Midday, September 10, 1886, a special train from Fort Bowie, Arizona, arrived at San Antonio’s Sunset Depot. On board, under heavy guard, were prominent Apache leader Geronimo and 33 fellow Native Americans, en route to Florida as prisoners of the United States government.
Geronimo was a Chiricahua Apache who fought settlers and soldiers throughout the tribe’s homeland in what is now Arizona and New Mexico. He was a spiritual leader and formidable warrior who led the fight against settlers’ incursions into Apache lands. He had an uncanny ability to evade capture and frequently retreated into Mexico before reappearing to continue his battle.
After multiple surrenders and subsequent escapes, Geronimo and a small band of his followers, outnumbered and weary, surrendered for the last time to U.S. Army personnel September 4, 1886.
When these captives arrived in San Antonio, they were taken to the military post at Government Hill, part of present-day Fort Sam Houston, a few miles northeast of downtown. Here they were confined to the 8 acres within the limestone-walled supply depot known as the Quadrangle.
Newspaper coverage of the spectacle reflected the jingoist attitudes of the September 11 San Antonio Daily Express: “Arrival of Geronimo, Nachez, squaws and papooses—the meanest nest of cut-throats in America.” That very evening, soldiers guarded against an unruly crowd “that peered and surged and…kicked around the entrance to the government buildings,” according to the paper.
“After the Civil War, federal officials forced unrelated Apache bands to live on reservations in bleak, desolate places,” says Catharine Franklin, assistant professor of history at Texas Tech University. “Geronimo and his followers faced dire poverty, isolation, hunger and illness. It’s no wonder they fought outsiders whom they viewed as their enemies.”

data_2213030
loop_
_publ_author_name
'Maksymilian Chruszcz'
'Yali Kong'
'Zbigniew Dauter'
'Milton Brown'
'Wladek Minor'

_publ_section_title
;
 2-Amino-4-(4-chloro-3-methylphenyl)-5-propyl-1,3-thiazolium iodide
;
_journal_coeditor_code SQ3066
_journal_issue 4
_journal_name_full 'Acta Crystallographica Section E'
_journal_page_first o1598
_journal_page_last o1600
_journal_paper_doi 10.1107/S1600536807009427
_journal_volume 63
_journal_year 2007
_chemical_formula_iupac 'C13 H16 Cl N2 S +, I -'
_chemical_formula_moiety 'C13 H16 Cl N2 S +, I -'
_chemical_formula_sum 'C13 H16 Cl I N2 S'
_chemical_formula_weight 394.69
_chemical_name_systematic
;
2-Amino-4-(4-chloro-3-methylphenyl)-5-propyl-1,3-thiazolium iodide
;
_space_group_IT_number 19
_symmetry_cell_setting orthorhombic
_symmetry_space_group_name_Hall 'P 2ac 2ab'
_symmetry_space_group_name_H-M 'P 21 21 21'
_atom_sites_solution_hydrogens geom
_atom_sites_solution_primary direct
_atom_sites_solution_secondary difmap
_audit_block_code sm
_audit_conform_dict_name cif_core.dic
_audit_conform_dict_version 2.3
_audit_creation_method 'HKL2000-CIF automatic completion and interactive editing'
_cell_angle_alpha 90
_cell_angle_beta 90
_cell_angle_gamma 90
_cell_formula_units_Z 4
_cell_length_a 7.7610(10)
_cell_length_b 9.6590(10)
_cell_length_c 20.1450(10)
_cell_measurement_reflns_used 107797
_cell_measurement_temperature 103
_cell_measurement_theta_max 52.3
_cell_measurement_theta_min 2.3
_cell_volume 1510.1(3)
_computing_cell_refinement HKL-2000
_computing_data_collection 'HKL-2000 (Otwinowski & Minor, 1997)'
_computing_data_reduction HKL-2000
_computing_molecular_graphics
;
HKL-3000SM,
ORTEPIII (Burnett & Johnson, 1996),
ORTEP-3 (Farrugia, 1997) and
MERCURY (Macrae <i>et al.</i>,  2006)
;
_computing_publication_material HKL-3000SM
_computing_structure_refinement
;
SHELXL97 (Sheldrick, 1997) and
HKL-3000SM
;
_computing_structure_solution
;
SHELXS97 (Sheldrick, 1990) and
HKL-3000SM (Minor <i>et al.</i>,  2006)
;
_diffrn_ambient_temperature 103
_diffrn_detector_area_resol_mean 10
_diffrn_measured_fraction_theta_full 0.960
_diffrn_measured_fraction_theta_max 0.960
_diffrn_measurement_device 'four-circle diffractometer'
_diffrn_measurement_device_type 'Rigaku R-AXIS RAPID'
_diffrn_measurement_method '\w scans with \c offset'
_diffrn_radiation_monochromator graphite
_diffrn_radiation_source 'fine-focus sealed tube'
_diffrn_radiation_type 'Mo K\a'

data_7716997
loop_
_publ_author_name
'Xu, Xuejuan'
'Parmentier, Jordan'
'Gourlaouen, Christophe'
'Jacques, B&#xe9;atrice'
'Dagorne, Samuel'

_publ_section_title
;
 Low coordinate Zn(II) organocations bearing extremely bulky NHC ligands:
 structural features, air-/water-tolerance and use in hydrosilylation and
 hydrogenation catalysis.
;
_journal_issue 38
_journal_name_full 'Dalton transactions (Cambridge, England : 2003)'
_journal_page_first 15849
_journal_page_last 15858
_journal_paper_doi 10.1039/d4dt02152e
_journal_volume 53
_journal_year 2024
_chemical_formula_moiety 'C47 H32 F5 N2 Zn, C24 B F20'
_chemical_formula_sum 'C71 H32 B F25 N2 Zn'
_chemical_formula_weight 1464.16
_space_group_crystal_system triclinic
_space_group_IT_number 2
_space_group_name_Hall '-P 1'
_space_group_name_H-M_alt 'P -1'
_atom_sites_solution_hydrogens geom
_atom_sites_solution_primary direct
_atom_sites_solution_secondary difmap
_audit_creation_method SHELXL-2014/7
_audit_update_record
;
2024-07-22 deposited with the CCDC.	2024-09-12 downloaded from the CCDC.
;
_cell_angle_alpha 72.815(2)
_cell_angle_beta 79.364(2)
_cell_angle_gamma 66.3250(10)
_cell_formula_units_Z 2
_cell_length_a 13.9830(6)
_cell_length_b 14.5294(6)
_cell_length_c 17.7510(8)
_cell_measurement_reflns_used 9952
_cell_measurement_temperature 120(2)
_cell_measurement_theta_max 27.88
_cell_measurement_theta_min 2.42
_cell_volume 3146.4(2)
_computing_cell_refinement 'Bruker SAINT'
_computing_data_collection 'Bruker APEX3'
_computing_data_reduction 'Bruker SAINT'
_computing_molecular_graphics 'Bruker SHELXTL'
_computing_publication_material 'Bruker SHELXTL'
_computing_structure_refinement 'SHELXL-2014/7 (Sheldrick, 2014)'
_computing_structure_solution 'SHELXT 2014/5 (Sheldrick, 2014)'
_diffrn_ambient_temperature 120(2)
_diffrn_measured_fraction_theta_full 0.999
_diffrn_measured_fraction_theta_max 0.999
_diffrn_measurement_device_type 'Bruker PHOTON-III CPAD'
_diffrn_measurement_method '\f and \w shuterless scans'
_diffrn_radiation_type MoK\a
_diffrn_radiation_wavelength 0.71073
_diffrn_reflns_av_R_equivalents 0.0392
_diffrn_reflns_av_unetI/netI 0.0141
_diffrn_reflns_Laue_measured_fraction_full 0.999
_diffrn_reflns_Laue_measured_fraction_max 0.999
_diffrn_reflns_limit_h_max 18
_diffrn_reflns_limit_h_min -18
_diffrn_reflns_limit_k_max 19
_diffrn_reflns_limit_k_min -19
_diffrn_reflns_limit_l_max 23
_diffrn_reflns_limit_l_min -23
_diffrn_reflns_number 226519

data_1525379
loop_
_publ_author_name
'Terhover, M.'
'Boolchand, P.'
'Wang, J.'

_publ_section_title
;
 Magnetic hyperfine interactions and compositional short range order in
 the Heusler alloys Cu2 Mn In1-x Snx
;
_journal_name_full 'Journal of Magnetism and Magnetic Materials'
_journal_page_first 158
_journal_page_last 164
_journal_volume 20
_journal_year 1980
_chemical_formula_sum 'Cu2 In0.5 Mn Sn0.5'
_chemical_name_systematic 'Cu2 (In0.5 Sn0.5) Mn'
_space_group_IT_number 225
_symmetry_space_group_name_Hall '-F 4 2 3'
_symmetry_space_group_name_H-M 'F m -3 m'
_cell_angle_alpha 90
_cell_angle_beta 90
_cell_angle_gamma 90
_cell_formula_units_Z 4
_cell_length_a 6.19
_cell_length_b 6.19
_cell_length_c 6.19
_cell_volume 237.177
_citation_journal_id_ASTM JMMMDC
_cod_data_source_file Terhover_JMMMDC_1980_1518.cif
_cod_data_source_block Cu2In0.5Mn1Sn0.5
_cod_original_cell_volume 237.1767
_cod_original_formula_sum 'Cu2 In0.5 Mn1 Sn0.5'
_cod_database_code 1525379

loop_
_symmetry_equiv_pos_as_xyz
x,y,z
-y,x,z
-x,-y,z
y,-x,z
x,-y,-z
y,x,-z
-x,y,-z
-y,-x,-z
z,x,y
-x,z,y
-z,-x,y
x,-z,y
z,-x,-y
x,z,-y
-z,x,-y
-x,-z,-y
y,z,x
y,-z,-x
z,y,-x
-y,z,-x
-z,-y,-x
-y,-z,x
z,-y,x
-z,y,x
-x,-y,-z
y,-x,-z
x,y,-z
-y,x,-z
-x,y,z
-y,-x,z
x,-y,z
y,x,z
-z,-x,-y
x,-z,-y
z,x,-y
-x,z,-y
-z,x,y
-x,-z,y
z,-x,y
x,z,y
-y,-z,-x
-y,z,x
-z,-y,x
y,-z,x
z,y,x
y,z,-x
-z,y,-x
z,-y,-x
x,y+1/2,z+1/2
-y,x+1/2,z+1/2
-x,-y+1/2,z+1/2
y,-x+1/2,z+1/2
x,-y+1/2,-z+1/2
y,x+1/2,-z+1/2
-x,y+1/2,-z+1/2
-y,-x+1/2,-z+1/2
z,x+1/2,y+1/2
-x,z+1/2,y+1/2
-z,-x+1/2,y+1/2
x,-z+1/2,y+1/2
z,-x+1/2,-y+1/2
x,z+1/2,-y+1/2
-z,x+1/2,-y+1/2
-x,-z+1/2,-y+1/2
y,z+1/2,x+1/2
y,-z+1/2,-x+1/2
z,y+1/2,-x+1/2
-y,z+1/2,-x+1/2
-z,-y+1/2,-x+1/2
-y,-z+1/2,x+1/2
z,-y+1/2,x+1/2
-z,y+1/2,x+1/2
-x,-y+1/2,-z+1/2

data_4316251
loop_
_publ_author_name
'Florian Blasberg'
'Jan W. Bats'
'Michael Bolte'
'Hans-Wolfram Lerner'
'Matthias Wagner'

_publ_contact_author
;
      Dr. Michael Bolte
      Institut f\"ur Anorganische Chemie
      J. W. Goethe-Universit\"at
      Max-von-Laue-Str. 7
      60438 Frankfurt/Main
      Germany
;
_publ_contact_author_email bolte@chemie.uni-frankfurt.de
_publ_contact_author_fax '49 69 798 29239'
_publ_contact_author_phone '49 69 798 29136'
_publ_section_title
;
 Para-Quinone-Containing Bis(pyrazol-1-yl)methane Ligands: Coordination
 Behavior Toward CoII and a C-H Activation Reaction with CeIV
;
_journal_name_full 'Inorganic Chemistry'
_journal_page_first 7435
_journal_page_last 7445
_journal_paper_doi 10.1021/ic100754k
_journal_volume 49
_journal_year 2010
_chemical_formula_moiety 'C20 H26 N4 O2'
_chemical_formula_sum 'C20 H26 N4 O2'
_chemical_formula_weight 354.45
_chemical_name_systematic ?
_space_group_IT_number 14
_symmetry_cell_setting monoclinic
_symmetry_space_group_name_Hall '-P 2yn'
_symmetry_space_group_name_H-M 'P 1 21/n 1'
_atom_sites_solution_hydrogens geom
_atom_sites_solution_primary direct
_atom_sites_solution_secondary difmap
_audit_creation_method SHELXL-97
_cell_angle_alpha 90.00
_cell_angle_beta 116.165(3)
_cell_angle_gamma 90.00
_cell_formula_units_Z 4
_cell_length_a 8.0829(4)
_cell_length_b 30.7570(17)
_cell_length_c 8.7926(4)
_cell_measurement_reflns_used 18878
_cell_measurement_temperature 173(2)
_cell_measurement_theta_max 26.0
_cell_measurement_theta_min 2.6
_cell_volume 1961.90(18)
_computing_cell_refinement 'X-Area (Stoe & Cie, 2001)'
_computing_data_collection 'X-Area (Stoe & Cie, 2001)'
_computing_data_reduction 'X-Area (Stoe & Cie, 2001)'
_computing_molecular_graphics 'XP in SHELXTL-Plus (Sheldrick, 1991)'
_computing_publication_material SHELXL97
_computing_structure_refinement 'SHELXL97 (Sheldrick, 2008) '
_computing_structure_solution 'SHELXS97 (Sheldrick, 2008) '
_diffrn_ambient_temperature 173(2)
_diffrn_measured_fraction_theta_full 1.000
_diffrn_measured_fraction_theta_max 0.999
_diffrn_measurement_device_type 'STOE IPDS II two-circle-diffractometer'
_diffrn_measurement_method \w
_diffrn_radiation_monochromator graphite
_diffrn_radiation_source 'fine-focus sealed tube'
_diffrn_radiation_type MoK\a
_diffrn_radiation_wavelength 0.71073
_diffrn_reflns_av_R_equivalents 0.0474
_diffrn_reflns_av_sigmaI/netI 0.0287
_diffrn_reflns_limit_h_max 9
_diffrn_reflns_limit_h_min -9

Local reporters sensationalized the captives. The Daily Express described Geronimo as 50 years old, of medium height, with long black hair. His face was “seamed and furrowed” and his legs “bowed by their long grip on the saddle,” the paper reported.
“The residents of San Antonio didn’t know, and seldom cared, about the difficult choices faced by indigenous people,” Franklin says.
The prisoners were detained in the Quadrangle for six weeks while the government decided whether they were to be maintained as prisoners of war or returned to civil authorities in Arizona anxious to try them. During this time, local newspapers criticized the military officers for their leniency with the captured Apache.
The prisoners were housed in tents pitched on the lawns of the Quadrangle campus. The San Antonio Daily Light reported that they were fed “with all the luxuries of the season, fresh fruit included.” They passed time playing cards and were allowed visitors. Geronimo was driven on at least one carriage ride and “shown the city and its surroundings.” The women were granted a shopping excursion to “a store on the Plaza in San Antonio…[where they] bought all the red calico in the shop” and posed for photographs in front of the building.
On October 22, the captives were sent to join their fellow Chiricahuas in Florida. Geronimo and his warriors were detained at Fort Pickens, and the women and children were sent farther east to Fort Marion. Large numbers of Chiricahua died in Florida from disease and the tropical humidity. The survivors were eventually relocated to Fort Sill, Oklahoma, where Geronimo died in 1909 from pneumonia after a horse-riding accident. He is buried in the Apache cemetery there, never having been allowed to return to his homeland.